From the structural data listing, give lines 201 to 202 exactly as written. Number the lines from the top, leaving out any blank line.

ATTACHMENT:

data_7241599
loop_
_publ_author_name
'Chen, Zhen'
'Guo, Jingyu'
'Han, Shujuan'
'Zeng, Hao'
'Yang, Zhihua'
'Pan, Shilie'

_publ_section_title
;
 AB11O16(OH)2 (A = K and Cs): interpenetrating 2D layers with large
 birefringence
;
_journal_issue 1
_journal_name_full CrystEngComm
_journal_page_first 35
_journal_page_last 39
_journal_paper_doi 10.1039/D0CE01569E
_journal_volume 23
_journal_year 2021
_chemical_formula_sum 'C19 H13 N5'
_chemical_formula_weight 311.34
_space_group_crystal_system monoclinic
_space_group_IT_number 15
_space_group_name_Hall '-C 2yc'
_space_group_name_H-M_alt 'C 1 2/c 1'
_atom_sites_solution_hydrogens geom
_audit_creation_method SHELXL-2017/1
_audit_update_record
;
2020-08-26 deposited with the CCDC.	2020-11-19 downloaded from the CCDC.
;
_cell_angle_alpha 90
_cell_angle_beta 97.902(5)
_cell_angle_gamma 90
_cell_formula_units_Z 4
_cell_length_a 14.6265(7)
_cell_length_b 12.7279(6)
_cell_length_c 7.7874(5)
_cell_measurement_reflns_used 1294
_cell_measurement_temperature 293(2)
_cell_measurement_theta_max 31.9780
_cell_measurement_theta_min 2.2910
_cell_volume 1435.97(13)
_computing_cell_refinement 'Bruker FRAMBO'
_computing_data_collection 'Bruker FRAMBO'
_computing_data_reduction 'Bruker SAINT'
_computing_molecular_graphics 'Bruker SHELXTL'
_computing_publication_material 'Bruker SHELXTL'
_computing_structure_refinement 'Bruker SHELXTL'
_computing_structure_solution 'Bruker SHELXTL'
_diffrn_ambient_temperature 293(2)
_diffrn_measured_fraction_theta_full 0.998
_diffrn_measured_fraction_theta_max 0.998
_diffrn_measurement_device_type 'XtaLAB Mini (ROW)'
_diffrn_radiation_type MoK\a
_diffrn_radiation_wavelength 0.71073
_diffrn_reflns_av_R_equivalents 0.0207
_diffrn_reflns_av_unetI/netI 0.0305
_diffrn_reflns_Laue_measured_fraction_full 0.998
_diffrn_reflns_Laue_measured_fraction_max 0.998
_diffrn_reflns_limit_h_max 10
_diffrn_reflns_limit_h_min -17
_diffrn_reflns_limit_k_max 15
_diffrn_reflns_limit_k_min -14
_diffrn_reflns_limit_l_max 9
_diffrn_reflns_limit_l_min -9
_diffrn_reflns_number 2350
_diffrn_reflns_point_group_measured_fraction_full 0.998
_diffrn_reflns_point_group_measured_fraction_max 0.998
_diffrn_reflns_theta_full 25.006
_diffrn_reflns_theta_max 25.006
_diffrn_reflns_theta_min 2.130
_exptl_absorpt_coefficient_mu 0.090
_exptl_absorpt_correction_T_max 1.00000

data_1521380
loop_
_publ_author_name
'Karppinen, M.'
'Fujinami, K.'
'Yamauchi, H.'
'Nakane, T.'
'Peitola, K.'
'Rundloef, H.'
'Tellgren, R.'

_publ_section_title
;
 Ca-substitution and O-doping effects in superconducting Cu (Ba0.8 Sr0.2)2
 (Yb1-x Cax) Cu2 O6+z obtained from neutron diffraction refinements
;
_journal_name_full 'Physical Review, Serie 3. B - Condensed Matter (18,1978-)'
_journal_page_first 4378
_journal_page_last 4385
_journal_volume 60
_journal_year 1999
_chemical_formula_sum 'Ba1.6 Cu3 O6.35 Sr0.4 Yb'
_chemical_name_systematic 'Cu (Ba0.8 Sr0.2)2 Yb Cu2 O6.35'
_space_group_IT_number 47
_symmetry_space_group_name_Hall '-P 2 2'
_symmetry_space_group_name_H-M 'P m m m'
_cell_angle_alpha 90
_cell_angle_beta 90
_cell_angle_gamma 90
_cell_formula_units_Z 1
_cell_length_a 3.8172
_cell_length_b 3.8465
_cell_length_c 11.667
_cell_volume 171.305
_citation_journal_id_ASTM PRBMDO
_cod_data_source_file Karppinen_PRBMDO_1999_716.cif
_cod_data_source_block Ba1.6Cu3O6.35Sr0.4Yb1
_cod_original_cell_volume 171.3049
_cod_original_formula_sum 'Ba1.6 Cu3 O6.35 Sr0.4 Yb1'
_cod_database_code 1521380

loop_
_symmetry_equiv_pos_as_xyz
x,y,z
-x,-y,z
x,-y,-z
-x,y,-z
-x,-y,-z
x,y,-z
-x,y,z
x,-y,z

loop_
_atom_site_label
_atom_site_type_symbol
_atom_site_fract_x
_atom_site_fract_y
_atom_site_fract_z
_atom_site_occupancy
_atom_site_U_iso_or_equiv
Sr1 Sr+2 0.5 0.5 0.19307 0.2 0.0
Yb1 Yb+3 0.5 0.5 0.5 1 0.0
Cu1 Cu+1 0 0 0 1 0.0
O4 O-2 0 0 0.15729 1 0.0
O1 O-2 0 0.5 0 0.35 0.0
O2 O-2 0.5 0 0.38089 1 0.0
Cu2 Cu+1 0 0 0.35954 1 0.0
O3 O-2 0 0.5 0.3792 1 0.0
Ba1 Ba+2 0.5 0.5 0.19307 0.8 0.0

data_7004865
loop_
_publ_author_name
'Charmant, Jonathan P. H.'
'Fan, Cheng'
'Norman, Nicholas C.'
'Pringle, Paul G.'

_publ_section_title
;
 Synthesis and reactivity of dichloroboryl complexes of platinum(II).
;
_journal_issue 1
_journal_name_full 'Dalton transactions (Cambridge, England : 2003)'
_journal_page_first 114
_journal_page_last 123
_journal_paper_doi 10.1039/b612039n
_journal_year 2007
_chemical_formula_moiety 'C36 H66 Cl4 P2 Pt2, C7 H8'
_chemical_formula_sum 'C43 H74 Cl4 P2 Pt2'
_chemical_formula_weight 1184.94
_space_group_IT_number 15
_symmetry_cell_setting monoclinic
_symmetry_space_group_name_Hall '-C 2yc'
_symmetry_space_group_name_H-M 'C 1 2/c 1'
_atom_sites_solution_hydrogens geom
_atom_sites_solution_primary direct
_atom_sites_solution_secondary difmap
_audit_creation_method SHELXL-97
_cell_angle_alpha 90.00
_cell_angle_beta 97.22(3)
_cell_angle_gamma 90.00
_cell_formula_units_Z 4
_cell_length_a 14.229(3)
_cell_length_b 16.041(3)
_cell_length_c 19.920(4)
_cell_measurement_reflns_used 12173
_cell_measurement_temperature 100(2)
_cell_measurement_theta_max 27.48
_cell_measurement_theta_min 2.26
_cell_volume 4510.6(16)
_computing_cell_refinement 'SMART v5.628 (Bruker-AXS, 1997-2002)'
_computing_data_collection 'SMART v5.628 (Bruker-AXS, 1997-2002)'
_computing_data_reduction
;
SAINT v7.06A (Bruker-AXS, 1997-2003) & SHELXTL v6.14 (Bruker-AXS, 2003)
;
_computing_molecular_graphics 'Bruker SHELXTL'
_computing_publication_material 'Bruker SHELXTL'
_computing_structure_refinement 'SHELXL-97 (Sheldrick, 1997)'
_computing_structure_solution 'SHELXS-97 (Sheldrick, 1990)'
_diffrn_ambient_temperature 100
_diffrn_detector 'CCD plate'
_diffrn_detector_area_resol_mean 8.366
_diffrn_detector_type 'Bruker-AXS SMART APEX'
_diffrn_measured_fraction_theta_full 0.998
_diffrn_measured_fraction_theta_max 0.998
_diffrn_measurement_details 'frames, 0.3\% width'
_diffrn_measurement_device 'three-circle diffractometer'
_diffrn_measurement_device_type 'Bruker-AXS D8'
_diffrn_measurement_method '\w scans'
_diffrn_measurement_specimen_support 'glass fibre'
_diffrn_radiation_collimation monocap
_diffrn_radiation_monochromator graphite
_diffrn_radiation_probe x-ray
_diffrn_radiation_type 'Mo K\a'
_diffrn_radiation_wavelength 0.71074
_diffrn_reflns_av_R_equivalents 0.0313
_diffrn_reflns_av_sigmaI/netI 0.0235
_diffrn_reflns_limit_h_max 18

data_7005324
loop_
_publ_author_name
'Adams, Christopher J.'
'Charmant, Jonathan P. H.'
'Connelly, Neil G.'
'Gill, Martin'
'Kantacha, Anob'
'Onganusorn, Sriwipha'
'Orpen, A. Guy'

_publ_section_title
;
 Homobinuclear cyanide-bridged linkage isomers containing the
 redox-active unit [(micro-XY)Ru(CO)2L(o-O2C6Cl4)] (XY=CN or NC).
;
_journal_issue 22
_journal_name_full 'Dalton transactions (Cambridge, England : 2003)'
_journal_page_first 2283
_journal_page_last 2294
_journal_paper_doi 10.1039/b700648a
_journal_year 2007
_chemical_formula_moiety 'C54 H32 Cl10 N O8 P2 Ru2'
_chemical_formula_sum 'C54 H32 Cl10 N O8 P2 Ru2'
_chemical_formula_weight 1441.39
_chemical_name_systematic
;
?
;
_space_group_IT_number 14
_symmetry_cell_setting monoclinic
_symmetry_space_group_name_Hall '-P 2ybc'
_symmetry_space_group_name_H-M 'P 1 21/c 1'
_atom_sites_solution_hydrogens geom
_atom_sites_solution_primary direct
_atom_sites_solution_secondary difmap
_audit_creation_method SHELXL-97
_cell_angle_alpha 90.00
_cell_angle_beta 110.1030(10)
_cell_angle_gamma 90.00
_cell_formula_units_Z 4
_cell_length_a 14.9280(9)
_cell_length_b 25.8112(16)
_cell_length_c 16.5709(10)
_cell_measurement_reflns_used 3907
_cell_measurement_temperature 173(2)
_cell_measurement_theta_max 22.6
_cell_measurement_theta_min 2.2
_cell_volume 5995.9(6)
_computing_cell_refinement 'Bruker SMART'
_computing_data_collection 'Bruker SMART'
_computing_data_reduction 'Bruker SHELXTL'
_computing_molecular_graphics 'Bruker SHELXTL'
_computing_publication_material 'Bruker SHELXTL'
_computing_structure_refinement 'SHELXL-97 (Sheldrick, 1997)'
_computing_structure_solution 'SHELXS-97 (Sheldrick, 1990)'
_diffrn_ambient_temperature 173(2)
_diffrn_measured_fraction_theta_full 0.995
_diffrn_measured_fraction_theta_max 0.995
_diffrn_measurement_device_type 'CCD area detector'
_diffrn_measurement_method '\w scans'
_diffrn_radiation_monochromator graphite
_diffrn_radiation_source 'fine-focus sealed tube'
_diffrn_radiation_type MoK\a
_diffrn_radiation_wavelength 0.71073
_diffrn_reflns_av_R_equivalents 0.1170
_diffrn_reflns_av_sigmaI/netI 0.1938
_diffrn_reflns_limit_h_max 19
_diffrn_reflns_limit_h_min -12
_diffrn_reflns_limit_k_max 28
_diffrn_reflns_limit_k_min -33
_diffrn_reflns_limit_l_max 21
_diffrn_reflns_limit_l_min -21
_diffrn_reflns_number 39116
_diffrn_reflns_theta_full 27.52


_diffrn_measurement_device_type 'Bruker-AXS D8'
_diffrn_measurement_method '\w scans'